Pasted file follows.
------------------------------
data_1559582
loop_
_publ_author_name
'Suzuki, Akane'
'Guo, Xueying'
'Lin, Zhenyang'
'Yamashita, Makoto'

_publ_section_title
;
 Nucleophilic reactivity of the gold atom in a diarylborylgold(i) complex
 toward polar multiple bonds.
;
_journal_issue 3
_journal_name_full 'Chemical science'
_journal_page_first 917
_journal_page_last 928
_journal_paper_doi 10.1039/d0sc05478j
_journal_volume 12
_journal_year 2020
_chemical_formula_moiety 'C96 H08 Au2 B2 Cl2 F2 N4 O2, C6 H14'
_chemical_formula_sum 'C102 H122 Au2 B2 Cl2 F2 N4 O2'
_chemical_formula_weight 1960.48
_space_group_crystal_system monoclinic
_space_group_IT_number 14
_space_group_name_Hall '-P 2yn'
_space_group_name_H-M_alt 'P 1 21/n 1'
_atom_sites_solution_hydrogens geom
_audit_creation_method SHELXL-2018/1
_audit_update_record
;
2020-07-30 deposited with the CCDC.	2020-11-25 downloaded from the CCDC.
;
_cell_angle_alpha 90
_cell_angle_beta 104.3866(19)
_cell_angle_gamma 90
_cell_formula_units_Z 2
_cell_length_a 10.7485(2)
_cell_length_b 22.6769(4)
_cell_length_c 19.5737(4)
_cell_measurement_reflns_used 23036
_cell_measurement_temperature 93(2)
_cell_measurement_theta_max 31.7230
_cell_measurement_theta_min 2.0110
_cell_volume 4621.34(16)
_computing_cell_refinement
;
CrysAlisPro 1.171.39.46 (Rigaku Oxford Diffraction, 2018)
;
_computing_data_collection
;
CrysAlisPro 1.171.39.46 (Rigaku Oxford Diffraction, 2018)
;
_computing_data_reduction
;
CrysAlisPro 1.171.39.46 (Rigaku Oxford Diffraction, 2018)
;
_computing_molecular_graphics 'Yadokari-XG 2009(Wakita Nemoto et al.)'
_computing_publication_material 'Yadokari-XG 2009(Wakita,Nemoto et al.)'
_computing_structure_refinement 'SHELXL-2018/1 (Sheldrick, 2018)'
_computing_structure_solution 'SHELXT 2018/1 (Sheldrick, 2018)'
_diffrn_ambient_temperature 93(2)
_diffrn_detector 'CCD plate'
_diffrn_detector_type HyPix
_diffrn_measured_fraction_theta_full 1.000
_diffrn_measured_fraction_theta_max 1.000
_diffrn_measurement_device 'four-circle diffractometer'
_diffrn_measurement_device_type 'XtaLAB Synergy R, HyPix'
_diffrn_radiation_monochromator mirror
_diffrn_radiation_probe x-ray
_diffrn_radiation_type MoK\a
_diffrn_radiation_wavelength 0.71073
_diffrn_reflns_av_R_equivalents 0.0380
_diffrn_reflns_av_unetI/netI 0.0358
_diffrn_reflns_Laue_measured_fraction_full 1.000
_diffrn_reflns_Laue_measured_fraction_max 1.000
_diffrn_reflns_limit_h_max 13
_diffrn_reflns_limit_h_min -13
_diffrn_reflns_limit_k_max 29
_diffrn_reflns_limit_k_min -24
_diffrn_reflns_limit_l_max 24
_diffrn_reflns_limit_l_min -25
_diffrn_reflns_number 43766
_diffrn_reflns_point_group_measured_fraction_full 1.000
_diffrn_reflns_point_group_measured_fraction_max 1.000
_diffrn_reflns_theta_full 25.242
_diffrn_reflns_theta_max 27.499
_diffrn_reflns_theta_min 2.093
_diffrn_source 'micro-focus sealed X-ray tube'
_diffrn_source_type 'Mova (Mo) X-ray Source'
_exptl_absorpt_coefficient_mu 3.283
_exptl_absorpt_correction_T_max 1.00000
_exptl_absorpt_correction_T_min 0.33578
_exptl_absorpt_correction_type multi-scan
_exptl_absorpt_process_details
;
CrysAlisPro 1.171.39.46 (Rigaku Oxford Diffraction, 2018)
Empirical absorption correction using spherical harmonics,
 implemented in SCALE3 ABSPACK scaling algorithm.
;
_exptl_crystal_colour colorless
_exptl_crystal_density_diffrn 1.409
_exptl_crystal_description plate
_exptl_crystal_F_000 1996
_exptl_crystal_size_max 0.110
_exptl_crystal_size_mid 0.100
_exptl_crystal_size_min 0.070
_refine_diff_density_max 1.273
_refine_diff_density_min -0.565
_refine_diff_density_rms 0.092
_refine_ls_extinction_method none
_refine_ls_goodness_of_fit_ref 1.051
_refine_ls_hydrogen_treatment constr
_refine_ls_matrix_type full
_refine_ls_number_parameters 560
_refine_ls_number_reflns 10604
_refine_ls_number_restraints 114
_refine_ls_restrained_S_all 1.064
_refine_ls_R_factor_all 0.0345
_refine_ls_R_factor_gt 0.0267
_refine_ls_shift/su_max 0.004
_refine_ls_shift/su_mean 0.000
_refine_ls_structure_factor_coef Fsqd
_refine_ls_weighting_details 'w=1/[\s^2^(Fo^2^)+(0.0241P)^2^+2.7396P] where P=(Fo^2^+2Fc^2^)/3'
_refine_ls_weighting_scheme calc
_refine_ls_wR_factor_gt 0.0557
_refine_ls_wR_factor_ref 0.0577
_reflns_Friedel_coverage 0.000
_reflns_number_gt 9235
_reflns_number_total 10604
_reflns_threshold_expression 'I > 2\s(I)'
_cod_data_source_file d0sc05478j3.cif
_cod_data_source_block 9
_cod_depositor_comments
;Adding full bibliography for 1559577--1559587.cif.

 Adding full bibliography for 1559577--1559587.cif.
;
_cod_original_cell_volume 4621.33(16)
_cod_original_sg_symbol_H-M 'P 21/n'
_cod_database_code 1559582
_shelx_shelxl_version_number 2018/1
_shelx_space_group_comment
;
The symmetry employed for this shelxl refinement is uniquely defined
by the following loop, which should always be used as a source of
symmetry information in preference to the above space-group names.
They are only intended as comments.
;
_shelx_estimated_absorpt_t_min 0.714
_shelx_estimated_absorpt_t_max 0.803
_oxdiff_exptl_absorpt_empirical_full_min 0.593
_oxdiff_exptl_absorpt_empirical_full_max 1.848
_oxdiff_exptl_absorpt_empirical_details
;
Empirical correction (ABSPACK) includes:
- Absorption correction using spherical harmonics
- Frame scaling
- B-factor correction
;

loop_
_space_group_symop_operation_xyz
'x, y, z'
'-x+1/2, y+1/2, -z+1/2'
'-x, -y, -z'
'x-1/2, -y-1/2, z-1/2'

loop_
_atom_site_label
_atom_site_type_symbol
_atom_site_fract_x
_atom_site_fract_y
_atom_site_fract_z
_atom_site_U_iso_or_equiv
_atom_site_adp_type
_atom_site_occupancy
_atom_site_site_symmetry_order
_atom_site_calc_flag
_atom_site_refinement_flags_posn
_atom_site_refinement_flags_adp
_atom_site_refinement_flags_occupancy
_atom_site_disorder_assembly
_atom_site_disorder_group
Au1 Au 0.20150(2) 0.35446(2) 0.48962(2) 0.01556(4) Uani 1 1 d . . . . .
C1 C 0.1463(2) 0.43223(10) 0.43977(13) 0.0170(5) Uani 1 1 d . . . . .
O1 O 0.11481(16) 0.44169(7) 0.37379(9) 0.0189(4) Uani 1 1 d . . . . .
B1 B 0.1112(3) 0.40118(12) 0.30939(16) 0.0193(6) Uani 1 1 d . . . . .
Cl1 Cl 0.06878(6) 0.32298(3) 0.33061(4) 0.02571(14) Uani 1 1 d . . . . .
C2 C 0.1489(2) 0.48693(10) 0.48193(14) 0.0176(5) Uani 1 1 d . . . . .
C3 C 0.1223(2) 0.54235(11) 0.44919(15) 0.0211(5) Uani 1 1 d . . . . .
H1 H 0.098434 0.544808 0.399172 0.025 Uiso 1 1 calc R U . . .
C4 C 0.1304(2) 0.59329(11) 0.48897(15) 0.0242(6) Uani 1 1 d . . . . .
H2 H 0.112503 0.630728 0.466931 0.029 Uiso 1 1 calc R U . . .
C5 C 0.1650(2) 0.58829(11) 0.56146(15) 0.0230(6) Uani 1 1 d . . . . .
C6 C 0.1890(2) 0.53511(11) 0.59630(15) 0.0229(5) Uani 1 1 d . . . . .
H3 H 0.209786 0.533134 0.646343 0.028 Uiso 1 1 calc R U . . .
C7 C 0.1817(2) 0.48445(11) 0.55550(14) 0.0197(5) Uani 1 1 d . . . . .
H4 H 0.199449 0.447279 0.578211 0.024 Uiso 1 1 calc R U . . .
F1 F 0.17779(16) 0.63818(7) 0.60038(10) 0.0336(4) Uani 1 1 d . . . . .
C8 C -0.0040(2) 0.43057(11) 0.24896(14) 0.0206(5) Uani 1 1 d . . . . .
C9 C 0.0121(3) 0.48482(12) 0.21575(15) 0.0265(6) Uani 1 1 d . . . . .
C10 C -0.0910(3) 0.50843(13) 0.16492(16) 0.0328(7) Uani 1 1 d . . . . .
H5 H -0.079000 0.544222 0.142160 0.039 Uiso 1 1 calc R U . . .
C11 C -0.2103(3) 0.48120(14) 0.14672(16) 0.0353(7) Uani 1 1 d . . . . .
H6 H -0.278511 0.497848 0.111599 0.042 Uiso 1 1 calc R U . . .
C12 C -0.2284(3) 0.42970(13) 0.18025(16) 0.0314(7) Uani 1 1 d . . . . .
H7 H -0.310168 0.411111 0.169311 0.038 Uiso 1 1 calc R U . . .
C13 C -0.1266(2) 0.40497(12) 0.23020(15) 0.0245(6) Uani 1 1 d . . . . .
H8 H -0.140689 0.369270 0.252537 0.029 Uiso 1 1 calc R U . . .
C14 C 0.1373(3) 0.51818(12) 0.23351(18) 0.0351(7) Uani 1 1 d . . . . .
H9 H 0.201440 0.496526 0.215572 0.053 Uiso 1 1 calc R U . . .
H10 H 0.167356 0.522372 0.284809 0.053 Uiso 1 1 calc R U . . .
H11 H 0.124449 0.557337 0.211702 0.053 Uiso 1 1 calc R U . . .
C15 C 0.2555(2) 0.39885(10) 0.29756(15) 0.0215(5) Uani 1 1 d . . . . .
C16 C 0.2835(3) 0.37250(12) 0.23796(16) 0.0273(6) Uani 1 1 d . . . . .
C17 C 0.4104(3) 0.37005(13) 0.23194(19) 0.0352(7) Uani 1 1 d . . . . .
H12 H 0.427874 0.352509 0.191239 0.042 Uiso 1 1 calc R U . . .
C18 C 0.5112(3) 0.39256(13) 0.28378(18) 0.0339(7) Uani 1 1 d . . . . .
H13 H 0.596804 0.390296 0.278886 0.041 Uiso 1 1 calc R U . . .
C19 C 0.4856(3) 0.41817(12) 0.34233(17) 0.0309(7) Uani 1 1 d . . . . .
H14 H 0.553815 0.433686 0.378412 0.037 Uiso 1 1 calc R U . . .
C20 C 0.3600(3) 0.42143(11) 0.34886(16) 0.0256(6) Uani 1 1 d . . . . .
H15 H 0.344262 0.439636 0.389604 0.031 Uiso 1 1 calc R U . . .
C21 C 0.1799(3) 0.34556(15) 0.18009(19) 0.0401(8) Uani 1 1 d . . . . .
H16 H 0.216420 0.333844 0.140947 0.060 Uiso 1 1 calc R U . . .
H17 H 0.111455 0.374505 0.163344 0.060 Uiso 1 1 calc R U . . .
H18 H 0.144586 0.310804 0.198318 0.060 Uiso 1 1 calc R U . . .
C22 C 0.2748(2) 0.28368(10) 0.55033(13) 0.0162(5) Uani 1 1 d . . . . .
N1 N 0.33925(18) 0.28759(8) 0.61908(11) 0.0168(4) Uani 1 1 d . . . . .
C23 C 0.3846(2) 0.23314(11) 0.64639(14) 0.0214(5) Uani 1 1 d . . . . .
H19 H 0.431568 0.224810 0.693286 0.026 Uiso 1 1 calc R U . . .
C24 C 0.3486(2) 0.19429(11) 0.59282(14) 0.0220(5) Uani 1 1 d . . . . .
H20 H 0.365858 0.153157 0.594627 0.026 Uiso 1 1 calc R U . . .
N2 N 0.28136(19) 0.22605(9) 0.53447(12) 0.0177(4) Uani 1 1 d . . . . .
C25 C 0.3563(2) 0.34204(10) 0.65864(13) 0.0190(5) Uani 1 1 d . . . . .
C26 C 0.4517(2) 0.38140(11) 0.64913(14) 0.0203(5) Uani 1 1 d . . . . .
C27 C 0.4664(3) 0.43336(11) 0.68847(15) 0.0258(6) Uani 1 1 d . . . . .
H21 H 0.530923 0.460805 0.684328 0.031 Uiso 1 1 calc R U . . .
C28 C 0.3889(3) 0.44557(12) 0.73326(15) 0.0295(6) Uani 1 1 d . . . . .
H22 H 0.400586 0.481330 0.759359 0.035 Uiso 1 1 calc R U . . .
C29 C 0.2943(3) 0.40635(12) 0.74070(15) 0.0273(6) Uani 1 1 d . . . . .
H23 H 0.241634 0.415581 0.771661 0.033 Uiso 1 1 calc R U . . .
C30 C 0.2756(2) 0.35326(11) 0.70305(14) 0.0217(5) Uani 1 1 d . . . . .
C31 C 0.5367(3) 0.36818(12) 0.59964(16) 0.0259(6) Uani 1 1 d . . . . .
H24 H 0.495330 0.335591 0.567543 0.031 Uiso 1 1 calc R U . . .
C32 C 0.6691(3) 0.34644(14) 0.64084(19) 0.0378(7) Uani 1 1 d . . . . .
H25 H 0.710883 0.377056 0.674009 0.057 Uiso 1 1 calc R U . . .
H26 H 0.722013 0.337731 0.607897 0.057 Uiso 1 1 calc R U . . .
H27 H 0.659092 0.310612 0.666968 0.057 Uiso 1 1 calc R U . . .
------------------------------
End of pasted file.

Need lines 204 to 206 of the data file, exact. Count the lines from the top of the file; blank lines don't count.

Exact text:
H7 H -0.310168 0.411111 0.169311 0.038 Uiso 1 1 calc R U . . .
C13 C -0.1266(2) 0.40497(12) 0.23020(15) 0.0245(6) Uani 1 1 d . . . . .
H8 H -0.140689 0.369270 0.252537 0.029 Uiso 1 1 calc R U . . .